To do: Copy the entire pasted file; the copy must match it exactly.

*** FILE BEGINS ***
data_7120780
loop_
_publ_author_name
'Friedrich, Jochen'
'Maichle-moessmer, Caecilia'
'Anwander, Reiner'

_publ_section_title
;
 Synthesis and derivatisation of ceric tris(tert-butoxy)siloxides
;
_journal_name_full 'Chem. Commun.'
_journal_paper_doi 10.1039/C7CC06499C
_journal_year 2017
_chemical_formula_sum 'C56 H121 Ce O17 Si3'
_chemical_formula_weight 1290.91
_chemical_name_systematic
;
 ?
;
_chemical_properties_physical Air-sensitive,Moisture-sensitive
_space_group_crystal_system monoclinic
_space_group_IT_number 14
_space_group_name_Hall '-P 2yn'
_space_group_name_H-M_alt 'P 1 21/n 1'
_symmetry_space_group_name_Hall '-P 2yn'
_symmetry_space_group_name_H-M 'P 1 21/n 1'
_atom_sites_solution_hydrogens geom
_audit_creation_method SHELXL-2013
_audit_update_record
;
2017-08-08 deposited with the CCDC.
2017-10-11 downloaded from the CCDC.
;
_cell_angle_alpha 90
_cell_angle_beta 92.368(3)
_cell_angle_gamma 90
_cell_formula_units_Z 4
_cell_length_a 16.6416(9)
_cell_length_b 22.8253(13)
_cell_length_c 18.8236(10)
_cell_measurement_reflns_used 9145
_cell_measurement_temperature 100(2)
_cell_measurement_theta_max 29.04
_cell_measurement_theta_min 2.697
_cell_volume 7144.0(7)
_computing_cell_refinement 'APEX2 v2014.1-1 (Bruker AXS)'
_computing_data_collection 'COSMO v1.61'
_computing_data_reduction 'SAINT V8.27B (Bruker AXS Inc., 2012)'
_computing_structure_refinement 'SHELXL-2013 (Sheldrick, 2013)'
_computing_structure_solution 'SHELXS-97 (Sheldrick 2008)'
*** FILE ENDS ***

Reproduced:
data_7120780
loop_
_publ_author_name
'Friedrich, Jochen'
'Maichle-moessmer, Caecilia'
'Anwander, Reiner'

_publ_section_title
;
 Synthesis and derivatisation of ceric tris(tert-butoxy)siloxides
;
_journal_name_full 'Chem. Commun.'
_journal_paper_doi 10.1039/C7CC06499C
_journal_year 2017
_chemical_formula_sum 'C56 H121 Ce O17 Si3'
_chemical_formula_weight 1290.91
_chemical_name_systematic
;
 ?
;
_chemical_properties_physical Air-sensitive,Moisture-sensitive
_space_group_crystal_system monoclinic
_space_group_IT_number 14
_space_group_name_Hall '-P 2yn'
_space_group_name_H-M_alt 'P 1 21/n 1'
_symmetry_space_group_name_Hall '-P 2yn'
_symmetry_space_group_name_H-M 'P 1 21/n 1'
_atom_sites_solution_hydrogens geom
_audit_creation_method SHELXL-2013
_audit_update_record
;
2017-08-08 deposited with the CCDC.
2017-10-11 downloaded from the CCDC.
;
_cell_angle_alpha 90
_cell_angle_beta 92.368(3)
_cell_angle_gamma 90
_cell_formula_units_Z 4
_cell_length_a 16.6416(9)
_cell_length_b 22.8253(13)
_cell_length_c 18.8236(10)
_cell_measurement_reflns_used 9145
_cell_measurement_temperature 100(2)
_cell_measurement_theta_max 29.04
_cell_measurement_theta_min 2.697
_cell_volume 7144.0(7)
_computing_cell_refinement 'APEX2 v2014.1-1 (Bruker AXS)'
_computing_data_collection 'COSMO v1.61'
_computing_data_reduction 'SAINT V8.27B (Bruker AXS Inc., 2012)'
_computing_structure_refinement 'SHELXL-2013 (Sheldrick, 2013)'
_computing_structure_solution 'SHELXS-97 (Sheldrick 2008)'